Purpose: Endometrial receptivity issues represent a potential source of implantation failure. The aim of this study was to document our experience with the endometrial receptivity array (ERA) among patients with a history of euploid blastocyst implantation failure. We investigated whether the contribution of the endometrial factor could be identified with the ERA test and if actionable results can lead to improved outcomes.
Methods: A retrospective review was performed for 88 patients who underwent ERA testing between 2014 and 2017. Reproductive outcomes were compared for patients undergoing frozen embryo transfer (FET) using a standard progesterone protocol versus those with non-receptive results by ERA and subsequent FET according to a personalized embryo transfer (pET) protocol.
Results: Of patients with at least one previously failed euploid FET, 22.5% had a displaced WOI diagnosed by ERA and qualified for pET. After pET, we found that implantation and ongoing pregnancy rates were higher (73.7 vs. 54.2% and 63.2 vs. 41.7%, respectively) compared to patients without pET, although differences were not statistically significant.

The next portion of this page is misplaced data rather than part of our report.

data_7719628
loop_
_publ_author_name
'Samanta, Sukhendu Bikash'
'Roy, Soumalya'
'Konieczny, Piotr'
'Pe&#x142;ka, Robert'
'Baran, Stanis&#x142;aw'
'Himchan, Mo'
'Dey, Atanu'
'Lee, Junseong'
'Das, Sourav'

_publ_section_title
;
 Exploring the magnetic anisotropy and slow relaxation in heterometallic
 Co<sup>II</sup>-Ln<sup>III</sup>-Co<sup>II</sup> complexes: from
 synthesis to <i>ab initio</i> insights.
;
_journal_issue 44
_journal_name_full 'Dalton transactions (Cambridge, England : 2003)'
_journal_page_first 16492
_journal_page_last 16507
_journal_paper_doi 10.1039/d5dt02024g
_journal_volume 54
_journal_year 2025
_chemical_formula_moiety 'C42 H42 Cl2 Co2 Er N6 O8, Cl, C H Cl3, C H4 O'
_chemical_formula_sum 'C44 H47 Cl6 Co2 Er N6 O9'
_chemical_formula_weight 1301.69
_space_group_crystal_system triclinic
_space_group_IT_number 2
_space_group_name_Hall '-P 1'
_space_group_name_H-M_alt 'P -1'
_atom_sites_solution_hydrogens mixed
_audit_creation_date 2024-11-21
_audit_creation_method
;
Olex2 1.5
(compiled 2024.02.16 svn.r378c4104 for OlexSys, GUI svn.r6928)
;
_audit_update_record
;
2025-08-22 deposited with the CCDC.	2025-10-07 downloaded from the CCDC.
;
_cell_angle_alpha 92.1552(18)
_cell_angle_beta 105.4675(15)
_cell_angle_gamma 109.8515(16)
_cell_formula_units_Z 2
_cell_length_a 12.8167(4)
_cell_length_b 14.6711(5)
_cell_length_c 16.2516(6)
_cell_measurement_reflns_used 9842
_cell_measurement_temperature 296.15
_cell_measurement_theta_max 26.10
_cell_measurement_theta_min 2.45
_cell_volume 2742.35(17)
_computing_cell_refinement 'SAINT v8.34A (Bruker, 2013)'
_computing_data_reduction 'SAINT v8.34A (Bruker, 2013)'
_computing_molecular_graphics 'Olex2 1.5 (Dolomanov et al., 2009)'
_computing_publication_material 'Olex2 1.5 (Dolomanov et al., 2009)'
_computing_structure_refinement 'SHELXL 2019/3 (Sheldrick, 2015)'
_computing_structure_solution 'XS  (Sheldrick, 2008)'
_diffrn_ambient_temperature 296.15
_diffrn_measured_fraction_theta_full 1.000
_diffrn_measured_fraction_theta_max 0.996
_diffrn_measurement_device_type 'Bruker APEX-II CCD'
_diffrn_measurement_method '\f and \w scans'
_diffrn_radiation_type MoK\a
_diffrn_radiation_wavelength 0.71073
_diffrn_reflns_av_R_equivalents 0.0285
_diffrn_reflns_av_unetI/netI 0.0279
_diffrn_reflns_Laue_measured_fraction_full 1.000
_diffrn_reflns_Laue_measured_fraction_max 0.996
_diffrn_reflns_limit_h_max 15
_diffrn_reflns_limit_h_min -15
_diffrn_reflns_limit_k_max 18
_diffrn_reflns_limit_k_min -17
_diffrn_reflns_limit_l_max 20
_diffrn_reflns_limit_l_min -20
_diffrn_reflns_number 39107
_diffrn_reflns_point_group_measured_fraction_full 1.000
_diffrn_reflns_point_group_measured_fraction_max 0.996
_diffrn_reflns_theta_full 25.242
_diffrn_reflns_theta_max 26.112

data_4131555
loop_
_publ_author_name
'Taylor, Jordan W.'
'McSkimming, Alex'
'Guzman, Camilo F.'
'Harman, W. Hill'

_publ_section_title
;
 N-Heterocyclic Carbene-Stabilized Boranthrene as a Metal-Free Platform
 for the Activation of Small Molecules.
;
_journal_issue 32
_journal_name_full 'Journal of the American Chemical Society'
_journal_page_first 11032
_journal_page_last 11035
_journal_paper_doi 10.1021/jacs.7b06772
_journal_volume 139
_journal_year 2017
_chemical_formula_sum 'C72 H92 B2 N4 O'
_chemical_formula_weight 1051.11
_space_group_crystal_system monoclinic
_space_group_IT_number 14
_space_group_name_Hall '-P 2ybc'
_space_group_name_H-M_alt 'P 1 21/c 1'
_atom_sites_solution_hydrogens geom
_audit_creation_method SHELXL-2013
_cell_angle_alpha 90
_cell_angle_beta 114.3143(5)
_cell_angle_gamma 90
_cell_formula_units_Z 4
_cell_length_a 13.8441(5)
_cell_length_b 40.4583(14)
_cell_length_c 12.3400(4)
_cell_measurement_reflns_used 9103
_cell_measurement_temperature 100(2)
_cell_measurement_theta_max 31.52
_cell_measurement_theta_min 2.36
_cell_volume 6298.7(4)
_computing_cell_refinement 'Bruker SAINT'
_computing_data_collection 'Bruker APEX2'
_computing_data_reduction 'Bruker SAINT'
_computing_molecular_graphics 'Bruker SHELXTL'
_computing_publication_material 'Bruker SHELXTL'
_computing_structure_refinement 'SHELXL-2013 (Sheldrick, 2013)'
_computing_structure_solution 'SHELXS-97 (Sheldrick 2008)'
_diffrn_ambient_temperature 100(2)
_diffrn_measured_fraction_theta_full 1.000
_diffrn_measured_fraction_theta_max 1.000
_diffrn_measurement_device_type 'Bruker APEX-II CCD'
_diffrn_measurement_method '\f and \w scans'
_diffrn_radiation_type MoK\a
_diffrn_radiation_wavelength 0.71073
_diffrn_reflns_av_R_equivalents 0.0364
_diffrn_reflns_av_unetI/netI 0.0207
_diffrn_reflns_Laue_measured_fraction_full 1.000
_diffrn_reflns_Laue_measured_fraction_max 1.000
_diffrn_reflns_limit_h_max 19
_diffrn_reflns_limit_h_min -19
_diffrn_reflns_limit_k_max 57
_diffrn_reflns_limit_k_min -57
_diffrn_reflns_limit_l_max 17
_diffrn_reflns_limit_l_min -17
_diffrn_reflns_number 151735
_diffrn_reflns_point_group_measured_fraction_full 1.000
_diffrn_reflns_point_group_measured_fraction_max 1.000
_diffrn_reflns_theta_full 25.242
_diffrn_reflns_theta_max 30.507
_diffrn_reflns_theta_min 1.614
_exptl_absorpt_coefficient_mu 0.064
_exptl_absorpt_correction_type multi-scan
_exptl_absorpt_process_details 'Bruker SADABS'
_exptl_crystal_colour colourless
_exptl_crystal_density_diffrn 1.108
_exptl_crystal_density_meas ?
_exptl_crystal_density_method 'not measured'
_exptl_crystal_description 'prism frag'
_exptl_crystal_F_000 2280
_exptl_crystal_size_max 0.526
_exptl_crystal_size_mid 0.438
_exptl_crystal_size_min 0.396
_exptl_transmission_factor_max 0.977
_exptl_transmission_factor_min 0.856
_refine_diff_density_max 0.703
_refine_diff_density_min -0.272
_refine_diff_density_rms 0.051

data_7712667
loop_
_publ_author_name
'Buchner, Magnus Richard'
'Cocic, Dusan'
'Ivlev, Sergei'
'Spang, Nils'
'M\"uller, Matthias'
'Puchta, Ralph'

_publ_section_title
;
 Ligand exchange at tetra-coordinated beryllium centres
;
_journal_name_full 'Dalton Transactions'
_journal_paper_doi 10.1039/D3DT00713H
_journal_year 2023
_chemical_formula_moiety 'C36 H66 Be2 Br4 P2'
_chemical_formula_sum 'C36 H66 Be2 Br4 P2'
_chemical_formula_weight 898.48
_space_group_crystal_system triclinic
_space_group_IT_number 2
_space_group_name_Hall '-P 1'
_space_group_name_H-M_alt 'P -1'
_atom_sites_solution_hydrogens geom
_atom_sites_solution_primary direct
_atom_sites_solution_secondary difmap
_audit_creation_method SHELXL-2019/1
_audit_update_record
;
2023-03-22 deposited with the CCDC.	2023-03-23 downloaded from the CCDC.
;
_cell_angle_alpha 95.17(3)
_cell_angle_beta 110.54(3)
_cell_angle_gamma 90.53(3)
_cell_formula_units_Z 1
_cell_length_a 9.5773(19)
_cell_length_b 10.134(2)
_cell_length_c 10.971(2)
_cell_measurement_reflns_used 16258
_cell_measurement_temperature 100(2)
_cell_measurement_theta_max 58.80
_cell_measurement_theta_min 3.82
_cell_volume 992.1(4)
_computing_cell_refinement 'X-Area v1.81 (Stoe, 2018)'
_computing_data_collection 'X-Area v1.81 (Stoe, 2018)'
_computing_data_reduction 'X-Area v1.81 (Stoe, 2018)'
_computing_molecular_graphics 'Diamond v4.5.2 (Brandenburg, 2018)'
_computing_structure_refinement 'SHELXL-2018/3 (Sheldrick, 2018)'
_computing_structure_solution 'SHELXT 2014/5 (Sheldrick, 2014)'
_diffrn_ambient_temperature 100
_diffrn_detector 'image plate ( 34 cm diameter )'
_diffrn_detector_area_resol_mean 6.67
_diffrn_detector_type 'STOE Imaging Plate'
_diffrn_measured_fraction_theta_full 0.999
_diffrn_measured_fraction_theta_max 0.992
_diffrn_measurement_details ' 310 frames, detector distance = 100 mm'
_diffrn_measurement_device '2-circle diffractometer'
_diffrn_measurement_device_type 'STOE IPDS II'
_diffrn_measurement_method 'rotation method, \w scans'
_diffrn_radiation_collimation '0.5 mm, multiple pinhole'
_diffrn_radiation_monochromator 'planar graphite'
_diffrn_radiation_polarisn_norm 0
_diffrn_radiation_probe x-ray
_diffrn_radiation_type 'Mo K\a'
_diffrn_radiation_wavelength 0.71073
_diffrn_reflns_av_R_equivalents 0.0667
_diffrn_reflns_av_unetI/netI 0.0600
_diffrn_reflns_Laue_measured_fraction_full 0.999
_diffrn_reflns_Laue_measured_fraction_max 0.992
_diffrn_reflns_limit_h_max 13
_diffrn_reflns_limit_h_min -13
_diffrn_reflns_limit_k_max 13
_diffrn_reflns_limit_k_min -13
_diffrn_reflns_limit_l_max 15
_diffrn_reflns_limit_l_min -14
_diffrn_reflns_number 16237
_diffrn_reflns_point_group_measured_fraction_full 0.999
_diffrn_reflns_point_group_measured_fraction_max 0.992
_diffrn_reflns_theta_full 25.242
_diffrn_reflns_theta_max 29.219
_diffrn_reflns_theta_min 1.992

Conclusions: Our experience demonstrates that a significant proportion of patients with a history of implantation failure of a euploid embryo have a displaced WOI as detected by the ERA. For these patients, pET using a modified progesterone protocol may improve the outcomes of subsequent euploid FET. Larger randomized studies are required to validate these results.
Keywords: CCS; ERA; Endometrial receptivity; In vitro fertilization; Recurrent implantation failure.